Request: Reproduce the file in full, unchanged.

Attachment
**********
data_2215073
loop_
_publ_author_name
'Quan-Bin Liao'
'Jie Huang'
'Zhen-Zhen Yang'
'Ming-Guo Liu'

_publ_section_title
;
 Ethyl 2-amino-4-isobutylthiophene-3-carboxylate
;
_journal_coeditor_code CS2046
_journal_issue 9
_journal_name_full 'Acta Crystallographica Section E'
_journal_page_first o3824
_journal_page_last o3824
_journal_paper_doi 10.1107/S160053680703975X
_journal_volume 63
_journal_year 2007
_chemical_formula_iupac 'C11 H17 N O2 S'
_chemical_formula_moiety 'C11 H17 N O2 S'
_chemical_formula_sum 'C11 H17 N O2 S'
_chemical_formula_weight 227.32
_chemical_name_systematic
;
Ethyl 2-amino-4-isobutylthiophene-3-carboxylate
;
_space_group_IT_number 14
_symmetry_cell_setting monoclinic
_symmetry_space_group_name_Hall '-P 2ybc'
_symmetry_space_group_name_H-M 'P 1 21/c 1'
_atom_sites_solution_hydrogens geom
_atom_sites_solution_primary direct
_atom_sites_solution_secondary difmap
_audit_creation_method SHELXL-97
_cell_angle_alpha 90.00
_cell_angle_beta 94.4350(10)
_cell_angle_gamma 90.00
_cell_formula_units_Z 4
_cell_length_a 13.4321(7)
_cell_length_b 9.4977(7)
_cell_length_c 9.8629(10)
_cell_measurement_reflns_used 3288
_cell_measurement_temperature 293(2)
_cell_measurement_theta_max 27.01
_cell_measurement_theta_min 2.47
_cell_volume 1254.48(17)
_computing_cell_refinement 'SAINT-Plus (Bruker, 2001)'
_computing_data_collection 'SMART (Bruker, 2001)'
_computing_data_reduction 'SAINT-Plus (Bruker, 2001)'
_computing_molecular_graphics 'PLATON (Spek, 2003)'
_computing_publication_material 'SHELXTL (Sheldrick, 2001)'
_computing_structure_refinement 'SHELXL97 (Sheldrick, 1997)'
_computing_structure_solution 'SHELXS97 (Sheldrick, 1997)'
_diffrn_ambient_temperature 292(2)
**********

data_2215073
loop_
_publ_author_name
'Quan-Bin Liao'
'Jie Huang'
'Zhen-Zhen Yang'
'Ming-Guo Liu'

_publ_section_title
;
 Ethyl 2-amino-4-isobutylthiophene-3-carboxylate
;
_journal_coeditor_code CS2046
_journal_issue 9
_journal_name_full 'Acta Crystallographica Section E'
_journal_page_first o3824
_journal_page_last o3824
_journal_paper_doi 10.1107/S160053680703975X
_journal_volume 63
_journal_year 2007
_chemical_formula_iupac 'C11 H17 N O2 S'
_chemical_formula_moiety 'C11 H17 N O2 S'
_chemical_formula_sum 'C11 H17 N O2 S'
_chemical_formula_weight 227.32
_chemical_name_systematic
;
Ethyl 2-amino-4-isobutylthiophene-3-carboxylate
;
_space_group_IT_number 14
_symmetry_cell_setting monoclinic
_symmetry_space_group_name_Hall '-P 2ybc'
_symmetry_space_group_name_H-M 'P 1 21/c 1'
_atom_sites_solution_hydrogens geom
_atom_sites_solution_primary direct
_atom_sites_solution_secondary difmap
_audit_creation_method SHELXL-97
_cell_angle_alpha 90.00
_cell_angle_beta 94.4350(10)
_cell_angle_gamma 90.00
_cell_formula_units_Z 4
_cell_length_a 13.4321(7)
_cell_length_b 9.4977(7)
_cell_length_c 9.8629(10)
_cell_measurement_reflns_used 3288
_cell_measurement_temperature 293(2)
_cell_measurement_theta_max 27.01
_cell_measurement_theta_min 2.47
_cell_volume 1254.48(17)
_computing_cell_refinement 'SAINT-Plus (Bruker, 2001)'
_computing_data_collection 'SMART (Bruker, 2001)'
_computing_data_reduction 'SAINT-Plus (Bruker, 2001)'
_computing_molecular_graphics 'PLATON (Spek, 2003)'
_computing_publication_material 'SHELXTL (Sheldrick, 2001)'
_computing_structure_refinement 'SHELXL97 (Sheldrick, 1997)'
_computing_structure_solution 'SHELXS97 (Sheldrick, 1997)'
_diffrn_ambient_temperature 292(2)